Because the Yellowstone caldera now lies partly buried by thick lava flows, the appearance of the caldera today is not nearly as impressive as it must have been when the caldera was first formed. Many of the important features, however, are particularly well exposed in the vicinity of Canyon Village (fig. 26). The steep south slope of the nearby Washburn Range (fig. 4) marks the north edge of the caldera, and the range itself stands high because it was not involved in the collapse. Canyon Village, on the other hand, lies at a much lower elevation within the caldera proper. Turnouts on the road just south of Dunraven Pass provide especially fine views of the northern part of the caldera, and on a clear day Flat Mountain and the Red Mountains, which mark the south edge of the caldera, south of Yellowstone Lake, can be seen 50 miles away. As might be expected, the large basin occupied by Yellowstone Lake owes its existence in part to caldera collapse. The south edge of the caldera cuts across the south-central part of the lake, along Flat Mountain Arm and the north tip of the Promontory; the east edge coincides approximately with the east edge of the lake north of Southeast Arm (fig. 27). Also, the prominent bluffs north of the Madison River near Madison Junction mark part of the north rim of the caldera.
The final violent eruption 600,000 years ago, although releasing much of the explosive energy of the gases contained in the magma, did not quell all potential volcanic activity in the twin chambers. Molten rock again rose in both of them, and in a few hundreds or thousands of years the overlying caldera floor was domed over the two chambers. One of these prominent domes lies near Old Faithful and the other east of Hayden Valley (figs. 22 and 23D). Soon, too, the magma found its way upward through the wide ring fracture zones encircling the caldera. Pouring out rather quietly from many openings (fig. 23D), the lavas flooded the caldera floor and began to fill the still-smoldering pit. The first lavas appeared soon after the collapse 600,000 years ago, and the latest ones only 60,000-75,000 years ago. The flows were confined chiefly to the caldera proper, but here and there they spilled out across the rim, particularly toward the southwestern part of the Park (fig. 28). Some flows also erupted along fractures outside the caldera, the most prominent flow being the very famous one at Obsidian Cliff (fig. 29).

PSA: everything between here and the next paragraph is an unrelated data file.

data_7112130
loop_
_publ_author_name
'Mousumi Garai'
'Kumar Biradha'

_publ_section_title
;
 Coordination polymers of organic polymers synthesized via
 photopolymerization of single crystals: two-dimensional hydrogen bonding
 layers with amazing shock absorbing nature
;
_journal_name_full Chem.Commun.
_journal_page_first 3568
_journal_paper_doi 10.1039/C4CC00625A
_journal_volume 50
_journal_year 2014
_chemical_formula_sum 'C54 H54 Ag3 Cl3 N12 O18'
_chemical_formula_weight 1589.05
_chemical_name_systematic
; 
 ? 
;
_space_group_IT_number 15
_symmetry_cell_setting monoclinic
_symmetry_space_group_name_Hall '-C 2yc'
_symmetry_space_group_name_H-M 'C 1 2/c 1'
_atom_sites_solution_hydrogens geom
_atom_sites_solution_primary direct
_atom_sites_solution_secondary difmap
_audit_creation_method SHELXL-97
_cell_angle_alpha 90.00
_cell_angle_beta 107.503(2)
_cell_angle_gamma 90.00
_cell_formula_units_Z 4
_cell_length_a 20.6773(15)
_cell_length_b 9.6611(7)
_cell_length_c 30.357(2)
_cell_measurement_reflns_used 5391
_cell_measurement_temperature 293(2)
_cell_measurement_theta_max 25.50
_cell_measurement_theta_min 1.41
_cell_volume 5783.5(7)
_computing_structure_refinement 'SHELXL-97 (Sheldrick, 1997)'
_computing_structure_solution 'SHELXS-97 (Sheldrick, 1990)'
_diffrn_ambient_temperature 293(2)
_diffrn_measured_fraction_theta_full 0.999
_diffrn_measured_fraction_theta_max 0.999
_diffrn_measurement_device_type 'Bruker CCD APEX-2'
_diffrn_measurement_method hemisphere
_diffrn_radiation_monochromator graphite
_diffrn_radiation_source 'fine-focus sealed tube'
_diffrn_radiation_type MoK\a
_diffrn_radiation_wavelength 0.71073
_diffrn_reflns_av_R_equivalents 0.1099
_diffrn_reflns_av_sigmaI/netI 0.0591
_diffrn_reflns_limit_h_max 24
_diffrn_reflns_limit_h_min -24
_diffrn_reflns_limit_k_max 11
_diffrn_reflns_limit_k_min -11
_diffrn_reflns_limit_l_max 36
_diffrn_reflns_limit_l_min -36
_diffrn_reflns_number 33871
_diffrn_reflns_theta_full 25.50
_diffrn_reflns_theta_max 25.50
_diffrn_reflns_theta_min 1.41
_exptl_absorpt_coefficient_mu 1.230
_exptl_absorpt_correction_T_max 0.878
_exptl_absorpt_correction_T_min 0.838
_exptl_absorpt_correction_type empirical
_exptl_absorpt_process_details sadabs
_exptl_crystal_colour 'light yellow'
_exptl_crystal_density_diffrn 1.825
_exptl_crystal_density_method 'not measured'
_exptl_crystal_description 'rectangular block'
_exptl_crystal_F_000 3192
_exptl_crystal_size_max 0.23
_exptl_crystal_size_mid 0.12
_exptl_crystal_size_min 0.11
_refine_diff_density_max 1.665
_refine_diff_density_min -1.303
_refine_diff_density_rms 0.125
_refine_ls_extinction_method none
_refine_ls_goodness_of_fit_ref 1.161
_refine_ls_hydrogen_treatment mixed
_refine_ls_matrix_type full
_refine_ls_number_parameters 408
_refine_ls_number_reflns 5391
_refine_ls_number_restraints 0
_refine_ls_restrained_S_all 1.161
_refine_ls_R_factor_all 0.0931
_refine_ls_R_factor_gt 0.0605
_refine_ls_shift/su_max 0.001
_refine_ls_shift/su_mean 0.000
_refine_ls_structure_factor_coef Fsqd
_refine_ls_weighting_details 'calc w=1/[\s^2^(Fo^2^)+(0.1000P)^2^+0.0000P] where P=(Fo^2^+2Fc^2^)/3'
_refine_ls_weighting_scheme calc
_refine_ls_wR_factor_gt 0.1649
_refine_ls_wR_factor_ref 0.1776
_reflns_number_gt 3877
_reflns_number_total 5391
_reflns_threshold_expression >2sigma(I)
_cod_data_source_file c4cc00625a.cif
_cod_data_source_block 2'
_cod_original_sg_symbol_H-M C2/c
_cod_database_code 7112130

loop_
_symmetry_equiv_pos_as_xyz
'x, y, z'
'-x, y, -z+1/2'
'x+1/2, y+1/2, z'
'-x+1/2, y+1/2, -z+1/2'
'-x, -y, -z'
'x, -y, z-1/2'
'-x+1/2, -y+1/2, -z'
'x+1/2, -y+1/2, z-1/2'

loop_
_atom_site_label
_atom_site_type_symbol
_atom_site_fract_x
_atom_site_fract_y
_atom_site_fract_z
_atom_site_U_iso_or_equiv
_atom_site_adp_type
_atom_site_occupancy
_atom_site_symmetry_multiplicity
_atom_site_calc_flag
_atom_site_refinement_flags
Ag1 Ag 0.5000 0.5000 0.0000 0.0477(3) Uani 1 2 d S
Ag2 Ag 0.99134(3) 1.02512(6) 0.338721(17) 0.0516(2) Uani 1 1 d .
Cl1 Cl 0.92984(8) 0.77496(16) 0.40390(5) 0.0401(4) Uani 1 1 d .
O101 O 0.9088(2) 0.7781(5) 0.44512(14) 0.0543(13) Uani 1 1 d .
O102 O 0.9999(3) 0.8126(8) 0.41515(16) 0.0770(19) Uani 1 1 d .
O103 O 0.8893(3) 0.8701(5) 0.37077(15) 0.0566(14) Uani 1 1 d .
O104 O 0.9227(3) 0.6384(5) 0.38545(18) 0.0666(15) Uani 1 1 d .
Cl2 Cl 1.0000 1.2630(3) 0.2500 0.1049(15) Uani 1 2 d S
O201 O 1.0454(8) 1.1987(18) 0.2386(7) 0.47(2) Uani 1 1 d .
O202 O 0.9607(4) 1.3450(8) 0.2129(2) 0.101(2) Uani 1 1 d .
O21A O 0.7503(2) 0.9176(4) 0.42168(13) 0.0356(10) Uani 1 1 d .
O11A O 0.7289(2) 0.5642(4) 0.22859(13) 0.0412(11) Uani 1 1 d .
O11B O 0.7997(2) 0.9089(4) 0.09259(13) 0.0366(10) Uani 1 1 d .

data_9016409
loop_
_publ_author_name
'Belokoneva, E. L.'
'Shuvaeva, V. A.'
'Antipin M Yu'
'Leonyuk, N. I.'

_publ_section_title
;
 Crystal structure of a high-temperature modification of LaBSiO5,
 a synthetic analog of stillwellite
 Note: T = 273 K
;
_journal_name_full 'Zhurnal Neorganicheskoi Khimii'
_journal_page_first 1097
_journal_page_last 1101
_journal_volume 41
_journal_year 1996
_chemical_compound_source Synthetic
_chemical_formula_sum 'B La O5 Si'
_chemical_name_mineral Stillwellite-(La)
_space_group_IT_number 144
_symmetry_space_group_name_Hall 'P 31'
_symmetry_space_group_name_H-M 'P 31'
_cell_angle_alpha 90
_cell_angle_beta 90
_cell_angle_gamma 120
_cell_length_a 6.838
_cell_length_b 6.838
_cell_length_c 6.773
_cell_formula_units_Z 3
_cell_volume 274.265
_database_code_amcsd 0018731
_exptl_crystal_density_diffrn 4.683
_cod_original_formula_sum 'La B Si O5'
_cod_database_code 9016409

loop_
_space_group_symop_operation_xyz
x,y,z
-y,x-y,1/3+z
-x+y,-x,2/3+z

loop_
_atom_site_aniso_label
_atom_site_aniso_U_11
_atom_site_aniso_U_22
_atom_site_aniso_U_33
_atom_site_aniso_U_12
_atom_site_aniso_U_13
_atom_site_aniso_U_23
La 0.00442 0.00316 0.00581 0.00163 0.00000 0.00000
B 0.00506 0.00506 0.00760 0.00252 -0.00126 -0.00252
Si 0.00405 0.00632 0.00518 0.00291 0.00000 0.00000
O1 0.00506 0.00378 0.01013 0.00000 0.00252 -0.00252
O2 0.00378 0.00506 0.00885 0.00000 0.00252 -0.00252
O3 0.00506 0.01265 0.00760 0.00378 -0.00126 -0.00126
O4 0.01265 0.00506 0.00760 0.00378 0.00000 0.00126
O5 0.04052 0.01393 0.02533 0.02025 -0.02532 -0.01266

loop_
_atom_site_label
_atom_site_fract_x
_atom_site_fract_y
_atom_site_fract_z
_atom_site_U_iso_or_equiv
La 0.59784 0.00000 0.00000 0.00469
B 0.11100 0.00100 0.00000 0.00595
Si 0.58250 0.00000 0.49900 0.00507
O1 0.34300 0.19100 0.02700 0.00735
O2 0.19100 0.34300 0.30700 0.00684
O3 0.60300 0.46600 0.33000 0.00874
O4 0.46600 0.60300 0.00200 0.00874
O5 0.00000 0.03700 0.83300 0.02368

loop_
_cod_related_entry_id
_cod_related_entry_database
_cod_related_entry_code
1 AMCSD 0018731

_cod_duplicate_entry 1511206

The chief rock type in the lava flows is rhyolite, similar in composition to the welded tuffs erupted earlier but different in other major characteristics. The rock, for example, shows much contorted layering as evidence of having flowed as a thick liquid across the ground (fig. 30). A coarse brecciated texture is also a common feature, well shown by lavas along the Firehole Canyon drive (fig. 31). Locally, some parts of the flows cooled so rapidly that few crystals formed, and the lava solidified mainly into a natural glass (fig. 32).
About 30 different flows have been recognized. Grouped within a major rock unit called the Plateau Rhyolite (fig. 5), they cover more than 1,000 square miles. The gently rolling plateau surface of central Yellowstone, broken here and there by clusters of low-lying hills and ridges, is essentially the landscape that characterized the upper surfaces of the lava flows soon after they cooled and solidified. Natural valleys formed between some of the adjacent flows, and in places streams still follow these readymade channels. Rhyolite, in both lava flows and ash-flow tuffs, is by far the predominant rock type seen along the Park roads.
Several basalt flows were erupted along with the more common rhyolite flows, and in the vicinity of Tower Falls they form some of the most unusual rock units in the whole Park area (fig. 33). As the flows cooled, contraction cracks broke the basalt into a series of upright many-sided columns; from a distance they appear as a solid row of fenceposts. They are now covered by younger rocks, but if one could see the upper flat surface of the basalt layers where just the ends of the columns are sticking out, the pattern would be like that seen in a honeycomb.
During the eruptions of the Plateau Rhyolite, at least one relatively small caldera-making event occurred in the central Yellowstone region. This "inner" caldera developed sometime between 125,000 and 200,000 years ago, forming the deep depression now filled by the West Thumb of Yellowstone Lake (fig. 22). Like the main Yellowstone caldera, but on a much smaller scale, it formed as a direct result of the explosive eruption of rhyolitic ash flows and subsequent collapse of an oval-shaped area approximately 4 miles wide and 6 miles long. West Thumb is nearly the same size as Crater Lake, Oregon, which occupies one of the world's best-known calderas.
With the outpouring of the last lava flows 60,000-75,000 years ago, the forces of Quaternary volcanism finally died down. The hot-water and steam activity, however, still remains as a vivid reminder of Yellowstone's volcanic past. But who can say even now that we are witnessing the final stage of volcanism? Someday, quite conceivably, there might be yet another outburst of molten rockonly time, of course, will tell.
Last Updated: 18-Jan-2007